Strong Storms Develop In Arkansas Today While Generally Quiet Weather Prevails Elsewhere

Hello everyone!

Today will feature another day of generally quiet weather prevailing across the US as the Nor’easter that brought major impacts to the Northeast is now long gone, and the atmosphere is taking a brief pause before the next system develops off the East Coast early this coming week. The one exception to the generally quiet rule today will be in Arkansas where strong to severe storms are expected to develop today with gusty winds and large hail being the main threats.

The ECMWF’s thunderstorm composite map (what’s that?) provides a good overview of the setup this afternoon. A plume of unstable air will develop as Gulf of Mexico moisture moves north under a strong vertical temperature gradient in the mid levels (steep mid level lapse rates). At the northern edge of this instability plume is a frontal boundary that will help spark storm development this afternoon. As storms grow, they will encounter strong upper level winds (blue arrows). The strong upper level winds will help create abundant wind shear (change in wind speed/direction with height) which will help storms organize into small clusters capable of damaging winds and large hail.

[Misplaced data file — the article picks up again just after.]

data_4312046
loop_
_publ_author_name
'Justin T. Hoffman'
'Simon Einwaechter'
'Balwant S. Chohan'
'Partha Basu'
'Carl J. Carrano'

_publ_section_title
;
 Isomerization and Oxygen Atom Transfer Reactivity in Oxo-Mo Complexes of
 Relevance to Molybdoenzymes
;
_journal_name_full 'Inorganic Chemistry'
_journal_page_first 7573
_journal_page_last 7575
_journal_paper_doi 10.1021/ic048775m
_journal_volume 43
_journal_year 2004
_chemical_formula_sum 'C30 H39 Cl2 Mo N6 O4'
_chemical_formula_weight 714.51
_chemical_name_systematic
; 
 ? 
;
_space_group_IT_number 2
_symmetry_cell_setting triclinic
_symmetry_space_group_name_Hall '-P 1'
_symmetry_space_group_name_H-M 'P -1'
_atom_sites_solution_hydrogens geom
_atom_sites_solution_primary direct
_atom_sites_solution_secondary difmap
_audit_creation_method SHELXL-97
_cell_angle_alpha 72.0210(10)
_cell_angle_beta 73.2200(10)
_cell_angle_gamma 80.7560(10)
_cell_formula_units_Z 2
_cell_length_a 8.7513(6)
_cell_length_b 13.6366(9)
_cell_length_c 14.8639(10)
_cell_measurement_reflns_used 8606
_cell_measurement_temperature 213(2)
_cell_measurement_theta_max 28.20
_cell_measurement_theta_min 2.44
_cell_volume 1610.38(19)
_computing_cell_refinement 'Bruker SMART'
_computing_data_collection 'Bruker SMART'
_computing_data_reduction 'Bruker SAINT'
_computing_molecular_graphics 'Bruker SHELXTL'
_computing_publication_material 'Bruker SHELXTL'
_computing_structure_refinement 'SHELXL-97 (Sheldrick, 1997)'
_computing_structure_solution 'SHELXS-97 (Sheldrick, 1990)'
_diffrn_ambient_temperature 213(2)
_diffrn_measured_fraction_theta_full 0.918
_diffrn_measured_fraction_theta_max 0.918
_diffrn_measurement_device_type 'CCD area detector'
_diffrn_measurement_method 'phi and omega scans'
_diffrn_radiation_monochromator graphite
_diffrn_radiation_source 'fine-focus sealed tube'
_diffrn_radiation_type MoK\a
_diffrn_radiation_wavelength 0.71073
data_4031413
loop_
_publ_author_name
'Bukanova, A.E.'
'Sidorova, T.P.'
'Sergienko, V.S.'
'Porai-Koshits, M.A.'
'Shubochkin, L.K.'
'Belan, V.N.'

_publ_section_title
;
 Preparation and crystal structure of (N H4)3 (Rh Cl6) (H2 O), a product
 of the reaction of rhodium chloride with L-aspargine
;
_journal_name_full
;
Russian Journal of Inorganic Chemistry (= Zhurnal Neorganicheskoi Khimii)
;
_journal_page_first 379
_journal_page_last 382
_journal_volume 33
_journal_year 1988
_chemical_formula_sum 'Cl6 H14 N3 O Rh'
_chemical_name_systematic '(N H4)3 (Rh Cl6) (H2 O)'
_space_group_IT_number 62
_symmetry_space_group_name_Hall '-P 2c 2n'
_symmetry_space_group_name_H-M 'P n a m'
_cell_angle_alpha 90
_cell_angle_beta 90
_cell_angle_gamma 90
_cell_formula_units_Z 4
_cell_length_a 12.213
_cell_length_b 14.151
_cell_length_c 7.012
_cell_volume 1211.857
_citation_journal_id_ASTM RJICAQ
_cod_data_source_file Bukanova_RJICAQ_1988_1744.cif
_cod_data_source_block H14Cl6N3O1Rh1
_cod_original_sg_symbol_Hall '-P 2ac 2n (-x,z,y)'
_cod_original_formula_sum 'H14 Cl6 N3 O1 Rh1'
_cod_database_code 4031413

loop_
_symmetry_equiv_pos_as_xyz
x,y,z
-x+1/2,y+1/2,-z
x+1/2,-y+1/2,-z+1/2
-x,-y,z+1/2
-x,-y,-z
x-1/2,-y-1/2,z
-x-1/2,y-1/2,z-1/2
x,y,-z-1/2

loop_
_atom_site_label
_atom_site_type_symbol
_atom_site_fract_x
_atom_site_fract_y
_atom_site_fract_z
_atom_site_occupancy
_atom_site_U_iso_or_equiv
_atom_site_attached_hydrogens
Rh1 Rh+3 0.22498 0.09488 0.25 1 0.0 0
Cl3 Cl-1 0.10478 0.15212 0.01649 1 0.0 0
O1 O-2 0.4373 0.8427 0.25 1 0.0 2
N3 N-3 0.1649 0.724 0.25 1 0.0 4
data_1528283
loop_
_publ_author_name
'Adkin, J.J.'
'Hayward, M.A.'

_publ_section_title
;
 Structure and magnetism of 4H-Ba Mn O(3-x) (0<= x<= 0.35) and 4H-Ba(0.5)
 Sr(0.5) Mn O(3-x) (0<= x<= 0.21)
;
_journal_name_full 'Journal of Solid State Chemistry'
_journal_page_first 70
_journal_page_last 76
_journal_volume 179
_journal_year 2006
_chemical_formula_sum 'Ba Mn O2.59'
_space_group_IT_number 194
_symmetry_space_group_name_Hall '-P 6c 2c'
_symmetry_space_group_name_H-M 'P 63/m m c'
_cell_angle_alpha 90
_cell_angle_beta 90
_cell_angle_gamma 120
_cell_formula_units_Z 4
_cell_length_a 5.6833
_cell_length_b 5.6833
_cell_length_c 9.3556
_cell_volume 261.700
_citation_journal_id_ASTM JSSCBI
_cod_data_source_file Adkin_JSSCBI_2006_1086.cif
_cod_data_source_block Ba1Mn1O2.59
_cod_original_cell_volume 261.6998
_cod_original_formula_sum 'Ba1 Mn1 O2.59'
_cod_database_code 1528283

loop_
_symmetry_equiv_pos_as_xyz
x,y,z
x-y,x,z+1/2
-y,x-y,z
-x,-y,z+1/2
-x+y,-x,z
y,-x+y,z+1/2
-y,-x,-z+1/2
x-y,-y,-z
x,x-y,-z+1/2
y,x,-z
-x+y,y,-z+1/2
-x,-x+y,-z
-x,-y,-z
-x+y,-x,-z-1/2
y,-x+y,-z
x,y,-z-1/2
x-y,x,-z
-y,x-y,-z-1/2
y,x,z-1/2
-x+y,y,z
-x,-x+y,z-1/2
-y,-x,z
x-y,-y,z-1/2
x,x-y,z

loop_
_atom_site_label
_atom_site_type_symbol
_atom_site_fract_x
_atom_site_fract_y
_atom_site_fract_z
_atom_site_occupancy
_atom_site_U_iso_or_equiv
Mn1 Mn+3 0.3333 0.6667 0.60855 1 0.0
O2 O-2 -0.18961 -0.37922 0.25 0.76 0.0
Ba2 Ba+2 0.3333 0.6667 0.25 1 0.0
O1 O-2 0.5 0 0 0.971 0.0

Here’s a loop of the NAM model’s simulated radar forecast showing storms developing along the frontal boundary over NE OK and NW AR this evening, before strengthening as they move southeast towards NW MS. Storms will gradually coalesce into a line which will pose a damaging wind threat for parts of MS and AL before it weakens tomorrow morning. GIF via

Track the storms today with GOES-East satellite imagery (IR: Visible during daylight: Satellite tutorial: and HD radar ( Click any map to zoom in for a closer look.

For more information on your local forecast:

For more information on the local forecast for ME/NH: